Mexican voters about to crown first woman president

Claudia Sheinbaum of the ruling party has consistently polled ahead of Xochitl Galvez. A victory for either candidate will be heralded as a major step

Mexicans are voting in national elections on Sunday with the ruling party candidate, Claudia Sheinbaum, commanding a hefty lead in the polls and expected to become the country’s first female president.

Polls have consistently placed Sheinbaum about 20 percentage points ahead of her closest challenger, Xochitl Galvez of an opposition coalition comprised of the Institutional Revolutionary Party (PRI), which ruled Mexico for about seven decades until democratic elections in 2000, the right-wing PAN, and the leftist PRD party.

There were already long lines outside voting centers when the polls opened at 8 a.m. local time.

Sheinbaum, speaking to journalists from the passenger side of a car, said it was a historic day and that she felt at ease and content on her way to vote.

“Everyone must get out to vote,” Sheinbaum, a physicist and former Mexico City mayor, said during a live broadcast on local TV.

Outgoing president Andrés Manuel López Obrador, Sheinbaum’s mentor, greeted supporters and posed for photos as he walked from the presidential palace to cast his vote with his wife Beatriz Gutierrez Muller. López Obrador has loomed over the campaign, seeking to turn the vote into a referendum on his political project that Sheinbaum has vowed to continue.

Galvez, a businesswoman and senator, was also seen chatting with supporters as she arrived to cast her ballot shortly after the polls opened.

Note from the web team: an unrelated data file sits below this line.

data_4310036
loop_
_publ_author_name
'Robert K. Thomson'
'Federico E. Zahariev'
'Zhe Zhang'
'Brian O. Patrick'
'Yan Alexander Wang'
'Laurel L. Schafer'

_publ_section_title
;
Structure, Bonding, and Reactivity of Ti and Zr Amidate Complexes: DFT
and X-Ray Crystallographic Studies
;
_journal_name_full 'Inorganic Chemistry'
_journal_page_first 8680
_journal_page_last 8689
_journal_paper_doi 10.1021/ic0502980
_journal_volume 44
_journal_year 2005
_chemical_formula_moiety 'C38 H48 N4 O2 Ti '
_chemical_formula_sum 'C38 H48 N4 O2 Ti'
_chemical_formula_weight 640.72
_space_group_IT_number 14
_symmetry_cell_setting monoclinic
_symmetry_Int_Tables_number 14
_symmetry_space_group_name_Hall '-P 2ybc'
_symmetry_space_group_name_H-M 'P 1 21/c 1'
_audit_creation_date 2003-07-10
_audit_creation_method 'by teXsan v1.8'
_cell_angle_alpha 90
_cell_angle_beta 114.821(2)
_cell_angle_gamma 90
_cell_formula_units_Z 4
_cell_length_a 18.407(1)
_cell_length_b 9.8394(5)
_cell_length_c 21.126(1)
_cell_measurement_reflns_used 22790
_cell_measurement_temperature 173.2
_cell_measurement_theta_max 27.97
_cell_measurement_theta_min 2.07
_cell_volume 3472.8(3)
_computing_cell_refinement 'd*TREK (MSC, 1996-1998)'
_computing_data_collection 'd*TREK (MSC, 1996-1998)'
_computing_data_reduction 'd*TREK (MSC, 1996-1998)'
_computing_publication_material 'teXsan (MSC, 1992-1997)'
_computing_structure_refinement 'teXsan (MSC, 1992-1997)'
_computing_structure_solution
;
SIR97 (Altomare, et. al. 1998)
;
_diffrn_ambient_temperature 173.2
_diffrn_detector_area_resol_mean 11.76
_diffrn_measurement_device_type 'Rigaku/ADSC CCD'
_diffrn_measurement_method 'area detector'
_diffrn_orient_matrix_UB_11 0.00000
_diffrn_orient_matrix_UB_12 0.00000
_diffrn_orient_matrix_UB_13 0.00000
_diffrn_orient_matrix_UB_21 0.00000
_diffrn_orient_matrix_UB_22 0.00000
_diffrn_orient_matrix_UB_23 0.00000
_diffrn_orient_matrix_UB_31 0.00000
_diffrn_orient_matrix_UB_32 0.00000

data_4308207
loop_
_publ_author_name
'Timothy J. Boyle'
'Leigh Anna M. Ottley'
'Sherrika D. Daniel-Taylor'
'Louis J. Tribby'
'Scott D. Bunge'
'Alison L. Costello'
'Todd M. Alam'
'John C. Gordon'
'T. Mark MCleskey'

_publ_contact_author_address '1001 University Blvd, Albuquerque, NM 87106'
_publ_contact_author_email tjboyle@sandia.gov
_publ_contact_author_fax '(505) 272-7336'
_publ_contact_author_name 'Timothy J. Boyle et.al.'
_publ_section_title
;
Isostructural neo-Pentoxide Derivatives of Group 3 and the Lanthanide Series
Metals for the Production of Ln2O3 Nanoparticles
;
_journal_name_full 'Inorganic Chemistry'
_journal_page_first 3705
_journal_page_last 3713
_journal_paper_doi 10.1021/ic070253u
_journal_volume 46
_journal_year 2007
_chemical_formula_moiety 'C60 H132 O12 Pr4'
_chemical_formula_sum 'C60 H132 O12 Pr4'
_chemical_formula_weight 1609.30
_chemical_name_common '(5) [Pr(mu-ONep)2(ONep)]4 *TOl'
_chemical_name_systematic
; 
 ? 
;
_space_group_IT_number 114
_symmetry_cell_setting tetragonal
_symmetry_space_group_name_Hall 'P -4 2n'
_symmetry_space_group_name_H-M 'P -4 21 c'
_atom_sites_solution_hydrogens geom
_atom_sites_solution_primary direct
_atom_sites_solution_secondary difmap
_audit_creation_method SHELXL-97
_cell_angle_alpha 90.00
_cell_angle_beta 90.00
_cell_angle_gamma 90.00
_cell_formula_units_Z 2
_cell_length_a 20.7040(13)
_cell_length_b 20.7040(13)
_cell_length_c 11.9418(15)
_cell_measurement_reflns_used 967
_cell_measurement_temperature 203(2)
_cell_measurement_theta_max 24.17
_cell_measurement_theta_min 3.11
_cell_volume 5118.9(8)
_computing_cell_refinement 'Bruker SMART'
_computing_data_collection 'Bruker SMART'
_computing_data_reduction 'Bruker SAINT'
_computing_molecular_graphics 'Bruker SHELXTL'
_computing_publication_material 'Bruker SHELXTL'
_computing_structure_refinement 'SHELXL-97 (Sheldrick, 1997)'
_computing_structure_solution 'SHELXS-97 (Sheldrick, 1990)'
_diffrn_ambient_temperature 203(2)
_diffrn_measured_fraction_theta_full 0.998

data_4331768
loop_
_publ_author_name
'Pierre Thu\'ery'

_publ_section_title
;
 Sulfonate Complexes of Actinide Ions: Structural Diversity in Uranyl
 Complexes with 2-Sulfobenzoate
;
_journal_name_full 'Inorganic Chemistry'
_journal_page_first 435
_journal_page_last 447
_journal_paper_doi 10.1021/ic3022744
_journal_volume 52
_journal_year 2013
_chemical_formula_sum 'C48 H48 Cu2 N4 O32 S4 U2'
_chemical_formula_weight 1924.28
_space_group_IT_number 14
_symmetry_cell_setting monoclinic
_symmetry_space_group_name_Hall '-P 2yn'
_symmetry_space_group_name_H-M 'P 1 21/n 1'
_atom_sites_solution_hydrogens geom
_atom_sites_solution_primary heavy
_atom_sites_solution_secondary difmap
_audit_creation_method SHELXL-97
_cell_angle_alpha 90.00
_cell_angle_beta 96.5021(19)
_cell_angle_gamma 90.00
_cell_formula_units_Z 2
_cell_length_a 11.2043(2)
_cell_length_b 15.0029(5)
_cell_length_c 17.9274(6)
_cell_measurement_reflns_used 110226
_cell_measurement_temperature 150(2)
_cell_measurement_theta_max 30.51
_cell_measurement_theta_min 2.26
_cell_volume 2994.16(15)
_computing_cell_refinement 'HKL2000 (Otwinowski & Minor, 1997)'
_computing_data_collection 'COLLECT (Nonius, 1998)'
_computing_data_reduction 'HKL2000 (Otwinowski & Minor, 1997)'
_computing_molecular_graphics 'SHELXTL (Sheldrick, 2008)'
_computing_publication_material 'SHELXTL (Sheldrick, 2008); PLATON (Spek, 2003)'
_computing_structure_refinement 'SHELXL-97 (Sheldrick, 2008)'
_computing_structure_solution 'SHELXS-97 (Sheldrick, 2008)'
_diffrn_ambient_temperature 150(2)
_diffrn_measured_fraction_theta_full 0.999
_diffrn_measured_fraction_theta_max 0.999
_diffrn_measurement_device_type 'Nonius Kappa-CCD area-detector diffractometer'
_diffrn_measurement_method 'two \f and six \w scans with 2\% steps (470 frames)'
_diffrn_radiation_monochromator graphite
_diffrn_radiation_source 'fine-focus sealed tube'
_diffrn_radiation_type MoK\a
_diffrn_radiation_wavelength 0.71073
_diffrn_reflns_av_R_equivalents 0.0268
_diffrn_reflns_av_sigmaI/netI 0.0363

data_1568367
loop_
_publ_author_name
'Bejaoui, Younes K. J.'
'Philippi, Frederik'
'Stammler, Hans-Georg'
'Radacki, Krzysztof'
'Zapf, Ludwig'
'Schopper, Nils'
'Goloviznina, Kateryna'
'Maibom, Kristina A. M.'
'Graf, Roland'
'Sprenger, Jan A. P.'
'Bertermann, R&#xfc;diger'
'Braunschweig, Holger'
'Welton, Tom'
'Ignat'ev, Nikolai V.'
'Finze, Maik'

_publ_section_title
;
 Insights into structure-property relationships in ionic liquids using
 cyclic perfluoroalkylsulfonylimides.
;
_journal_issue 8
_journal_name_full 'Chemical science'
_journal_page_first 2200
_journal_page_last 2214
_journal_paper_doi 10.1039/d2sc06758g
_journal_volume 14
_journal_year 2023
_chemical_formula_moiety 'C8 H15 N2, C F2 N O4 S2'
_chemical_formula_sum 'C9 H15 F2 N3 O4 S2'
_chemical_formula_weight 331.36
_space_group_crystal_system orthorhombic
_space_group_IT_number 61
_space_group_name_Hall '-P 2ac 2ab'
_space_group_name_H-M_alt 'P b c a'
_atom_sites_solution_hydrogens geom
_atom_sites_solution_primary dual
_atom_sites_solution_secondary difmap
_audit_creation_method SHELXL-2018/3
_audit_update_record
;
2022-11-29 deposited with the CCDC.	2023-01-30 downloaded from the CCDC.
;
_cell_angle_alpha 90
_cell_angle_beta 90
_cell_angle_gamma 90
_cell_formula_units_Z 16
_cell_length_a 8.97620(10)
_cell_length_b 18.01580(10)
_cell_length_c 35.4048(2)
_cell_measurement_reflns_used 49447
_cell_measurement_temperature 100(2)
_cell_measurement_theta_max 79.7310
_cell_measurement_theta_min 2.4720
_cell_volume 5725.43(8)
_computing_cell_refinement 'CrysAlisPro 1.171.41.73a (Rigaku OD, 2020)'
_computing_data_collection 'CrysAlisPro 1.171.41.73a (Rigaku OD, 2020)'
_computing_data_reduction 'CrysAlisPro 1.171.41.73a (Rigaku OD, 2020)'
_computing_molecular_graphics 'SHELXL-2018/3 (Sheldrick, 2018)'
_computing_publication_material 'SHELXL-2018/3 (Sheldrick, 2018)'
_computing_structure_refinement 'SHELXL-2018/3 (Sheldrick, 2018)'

Sunday’s elections are the biggest in Mexico’s history, with voters electing about 20,000 posts. The contest has been marred by violence, with 37 candidates murdered during the campaign, the most in the country’s modern history and stoking concerns about the threat of warring drug cartels to Mexico’s democracy.

A victory by either Sheinbaum or Galvez will be heralded as a major step in Mexico, becoming the first female leader in a country often criticized for its macho culture.

The winner will face formidable challenges, especially organized crime violence that contributed to more than 185,000 people being murdered since Lopez Obrador took office in December 2018.

That violence, along with electricity and water shortages, is a problem as Mexico attempts to persuade manufacturers to relocate as part of the nearshoring trend, in which companies move supply chains closer to their main markets.

The winner will also have to wrestle with what to do with Pemex, the state oil giant which has seen production decline for two decades and is drowning in debt.

Both candidates have promised to expand welfare programs, which could be a challenge amid a large deficit this year and sluggish GDP growth of just 1.5% expected by the central bank next year.

The new president, who is set to begin a six-year term on October 1, will also face a series of tense negotiations with the United States over the huge flows of U.S.-bound migrants crossing Mexico and security cooperation over drug trafficking at a time when the U.S. fentanyl epidemic rages.

Mexican officials expect these negotiations to be more difficult if the U.S. presidency is won by Donald Trump in November. Trump, the first U.S. president to be convicted of a crime, has vowed to slap 100% tariffs on Chinese cars made in Mexico and said he would mobilize special forces to fight the cartels, a hot-button issue in a country that lost vast territory to a U.S. invasion in the 19th century.

Almost 100 million Mexicans are eligible to vote in Sunday’s election, where key positions up for grabs include the capital city’s mayor, eight governorships, both chambers of Congress, and a slew of regional and local posts.

Polls indicate Morena is likely to fall short of a two-thirds majority in Congress, which would have allowed Sheinbaum’s party to approve constitutional reforms that eluded her predecessor. 

The polls close at 6:00 p.m. local time (09:00 p.m. Argentina) and the first official preliminary results are expected late Sunday night.

—Reuters

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